LDPC has long been recognized as an efficient coding technique compared to traditional methods of convolutional coding. Using what is referred to as a belief propagation algorithm, LDPC employs an error-correction mechanism that approaches the Shannon limit. Until recently, the primary drawbacks with LDPC have been its large implementation footprint and iterative decoding process which is extremely computational intensive.

New advances in coding theory have made it practical for engineers to implement LDPC cost-effectively without the high cost and overhead associated with a full LDPC implementation. Using what is known as a layered-belief propagation algorithm (LBP), engineers are able to trade off computational complexity for lower cost and faster convergence. Compared to a full-belief propagation implementation, LBP offers smaller footprint, superior efficiency and higher performance at a lower cost.

Specifically, the efficiency of the LBP algorithm comes from its iterative approach. Accuracy " and therefore performance " is a factor of how many iterations of the algorithm are made. The number of feasible iterations, however, is constrained by channel throughput and latency. Performance is enhanced through the use of partial iterations which make optimal use of the decoding time available for each code word. This allows the system to further minimize convergence time within a given system's constraints. In addition, the small footprint of the LBP algorithm allows for scalable pipelining to increase performance based on available resources. The use of a dynamic scaling factor based on channel estimates also contributes to faster convergence.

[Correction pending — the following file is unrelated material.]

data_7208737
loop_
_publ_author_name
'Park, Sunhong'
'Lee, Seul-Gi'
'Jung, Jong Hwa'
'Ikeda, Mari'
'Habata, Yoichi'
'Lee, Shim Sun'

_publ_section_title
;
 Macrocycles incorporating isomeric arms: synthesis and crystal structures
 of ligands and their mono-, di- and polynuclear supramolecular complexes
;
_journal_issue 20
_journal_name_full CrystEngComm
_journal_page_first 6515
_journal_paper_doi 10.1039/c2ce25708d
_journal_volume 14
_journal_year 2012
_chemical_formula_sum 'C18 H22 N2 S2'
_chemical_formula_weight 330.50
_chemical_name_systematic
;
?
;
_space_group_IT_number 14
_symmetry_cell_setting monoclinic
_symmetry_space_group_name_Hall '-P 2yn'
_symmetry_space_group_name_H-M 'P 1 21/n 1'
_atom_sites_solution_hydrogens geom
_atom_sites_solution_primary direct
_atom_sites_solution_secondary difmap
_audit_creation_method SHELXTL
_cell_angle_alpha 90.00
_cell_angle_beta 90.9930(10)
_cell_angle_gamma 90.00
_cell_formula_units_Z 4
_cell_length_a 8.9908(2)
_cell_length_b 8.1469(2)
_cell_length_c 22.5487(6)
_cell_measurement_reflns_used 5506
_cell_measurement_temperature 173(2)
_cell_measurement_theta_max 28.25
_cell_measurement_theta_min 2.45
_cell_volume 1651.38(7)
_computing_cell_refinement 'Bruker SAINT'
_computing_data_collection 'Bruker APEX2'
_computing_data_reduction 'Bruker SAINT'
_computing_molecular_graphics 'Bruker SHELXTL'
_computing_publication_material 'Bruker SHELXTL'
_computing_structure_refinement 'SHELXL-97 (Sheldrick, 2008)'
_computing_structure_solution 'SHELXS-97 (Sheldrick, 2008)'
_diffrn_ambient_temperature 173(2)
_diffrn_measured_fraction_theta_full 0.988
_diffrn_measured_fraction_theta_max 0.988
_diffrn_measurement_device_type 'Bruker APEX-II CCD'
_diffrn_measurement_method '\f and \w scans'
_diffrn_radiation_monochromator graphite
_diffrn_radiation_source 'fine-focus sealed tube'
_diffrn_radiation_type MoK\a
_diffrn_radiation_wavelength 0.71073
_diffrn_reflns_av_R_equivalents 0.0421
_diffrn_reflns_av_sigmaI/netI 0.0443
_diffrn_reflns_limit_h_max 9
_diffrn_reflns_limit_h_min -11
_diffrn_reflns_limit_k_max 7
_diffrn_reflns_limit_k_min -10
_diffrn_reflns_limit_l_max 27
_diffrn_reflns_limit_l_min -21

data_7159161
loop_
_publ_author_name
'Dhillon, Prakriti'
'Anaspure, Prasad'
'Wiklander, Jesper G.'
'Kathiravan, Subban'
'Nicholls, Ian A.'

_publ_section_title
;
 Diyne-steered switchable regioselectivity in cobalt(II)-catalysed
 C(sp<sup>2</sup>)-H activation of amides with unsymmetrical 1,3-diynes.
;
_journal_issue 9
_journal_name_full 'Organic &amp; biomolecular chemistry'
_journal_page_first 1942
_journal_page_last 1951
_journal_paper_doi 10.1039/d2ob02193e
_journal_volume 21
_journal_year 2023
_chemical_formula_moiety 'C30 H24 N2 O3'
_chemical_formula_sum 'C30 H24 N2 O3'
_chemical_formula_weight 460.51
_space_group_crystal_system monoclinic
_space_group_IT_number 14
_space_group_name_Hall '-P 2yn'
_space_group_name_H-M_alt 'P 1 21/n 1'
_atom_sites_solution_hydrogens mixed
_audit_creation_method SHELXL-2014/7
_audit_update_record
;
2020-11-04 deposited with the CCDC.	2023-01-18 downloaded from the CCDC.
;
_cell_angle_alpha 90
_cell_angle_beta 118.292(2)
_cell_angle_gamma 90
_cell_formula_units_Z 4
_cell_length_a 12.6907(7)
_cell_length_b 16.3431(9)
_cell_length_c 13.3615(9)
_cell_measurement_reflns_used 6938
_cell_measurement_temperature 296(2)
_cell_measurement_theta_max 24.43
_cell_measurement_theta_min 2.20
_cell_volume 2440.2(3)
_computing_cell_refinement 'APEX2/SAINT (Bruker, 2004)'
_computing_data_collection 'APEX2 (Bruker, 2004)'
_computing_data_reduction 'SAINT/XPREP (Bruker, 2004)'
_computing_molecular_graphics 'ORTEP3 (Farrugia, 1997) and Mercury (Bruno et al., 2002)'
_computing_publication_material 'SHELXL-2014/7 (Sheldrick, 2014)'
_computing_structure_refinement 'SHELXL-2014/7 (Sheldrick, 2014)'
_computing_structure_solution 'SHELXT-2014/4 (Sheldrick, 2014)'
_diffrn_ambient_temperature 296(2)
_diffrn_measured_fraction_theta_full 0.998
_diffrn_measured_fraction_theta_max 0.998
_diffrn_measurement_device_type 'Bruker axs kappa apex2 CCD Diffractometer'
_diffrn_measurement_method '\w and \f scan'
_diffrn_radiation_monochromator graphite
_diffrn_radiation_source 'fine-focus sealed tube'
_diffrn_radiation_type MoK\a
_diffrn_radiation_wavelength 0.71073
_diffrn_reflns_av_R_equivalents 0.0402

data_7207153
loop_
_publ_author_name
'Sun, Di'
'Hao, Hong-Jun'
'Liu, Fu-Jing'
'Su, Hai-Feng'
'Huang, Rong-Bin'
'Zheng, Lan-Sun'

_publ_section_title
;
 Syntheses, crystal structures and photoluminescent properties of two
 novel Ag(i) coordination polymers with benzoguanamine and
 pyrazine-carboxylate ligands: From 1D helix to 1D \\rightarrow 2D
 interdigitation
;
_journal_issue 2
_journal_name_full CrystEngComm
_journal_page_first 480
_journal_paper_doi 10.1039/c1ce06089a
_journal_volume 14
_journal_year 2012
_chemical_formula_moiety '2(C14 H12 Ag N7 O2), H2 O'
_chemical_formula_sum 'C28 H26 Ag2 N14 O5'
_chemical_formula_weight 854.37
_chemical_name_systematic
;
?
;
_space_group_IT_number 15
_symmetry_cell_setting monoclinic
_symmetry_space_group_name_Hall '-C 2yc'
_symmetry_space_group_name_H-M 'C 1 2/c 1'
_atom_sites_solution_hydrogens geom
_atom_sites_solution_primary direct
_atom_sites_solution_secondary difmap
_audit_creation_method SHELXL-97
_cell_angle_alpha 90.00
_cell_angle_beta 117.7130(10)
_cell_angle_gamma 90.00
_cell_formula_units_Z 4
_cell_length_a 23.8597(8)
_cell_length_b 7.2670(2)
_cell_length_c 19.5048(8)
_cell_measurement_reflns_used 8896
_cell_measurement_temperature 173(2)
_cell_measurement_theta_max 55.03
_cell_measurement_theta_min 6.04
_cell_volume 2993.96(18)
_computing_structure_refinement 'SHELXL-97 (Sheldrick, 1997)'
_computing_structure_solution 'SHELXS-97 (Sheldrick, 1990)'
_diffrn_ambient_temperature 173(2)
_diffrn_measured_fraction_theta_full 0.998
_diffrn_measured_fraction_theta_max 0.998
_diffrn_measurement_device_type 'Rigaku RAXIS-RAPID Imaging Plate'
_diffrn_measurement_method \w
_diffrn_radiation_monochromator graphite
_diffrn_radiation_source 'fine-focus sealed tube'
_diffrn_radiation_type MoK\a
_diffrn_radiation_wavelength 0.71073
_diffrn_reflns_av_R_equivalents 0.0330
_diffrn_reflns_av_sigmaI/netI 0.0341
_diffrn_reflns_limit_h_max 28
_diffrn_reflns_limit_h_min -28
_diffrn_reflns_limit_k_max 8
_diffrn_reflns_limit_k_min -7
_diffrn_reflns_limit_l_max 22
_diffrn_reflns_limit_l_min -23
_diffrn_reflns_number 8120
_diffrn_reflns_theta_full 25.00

Altogether, the efficiency of LBP-based LDPC decoding is substantial: measurement has shown about 2 dB increase in performance gain for the same overhead compared to conventional coding methods. The reduced footprint of an LBP implementation can also provide substantial cost savings.

**Maximum likelihood: more accurate demodulation**

Another area of performance improvement available to engineers is through advanced demodulation techniques for handling spatial multiplexing. As a result of the multiple transmit antennas required to implement MIMO technology, multiple data streams arrive at the receiving antennas overlaying each other. It becomes necessary for the MIMO equalizer to employ spatial multiplexing to separate the data streams from each other and restore them to their original independent signals. Conventional 802.11n systems use zero-forcing (ZF) MIMO equalization to implement spatial multiplexing. New maximum likelihood (ML) methods, however, offer greater accuracy.

Like the belief propagation algorithm used for LDPC, standard ML-based implementations are extremely computationally intensive and therefore not reasonable to employ. The complexity of an ML-based implementation for a 3x3 system with 64 QAM is cost prohibitive. However, like the LBP, engineers have the option of implementing a simplified maximum likelihood (SML) algorithm which provides much of the performance gain and accuracy of a full ML implementation but at a fraction of the cost.

An SML-based implementation for a 3x3 system consists of three parallel search engines, one for each stream supported (see Fig. 1) below. Each engine uses QR decomposition to separate the matrices representing the communication channel into their orthogonal and right triangular matrixes. In addition, an ML detector uses an intelligent searching mechanism to find dynamically candidates with minimum error distances.

Click on image to enlarge. |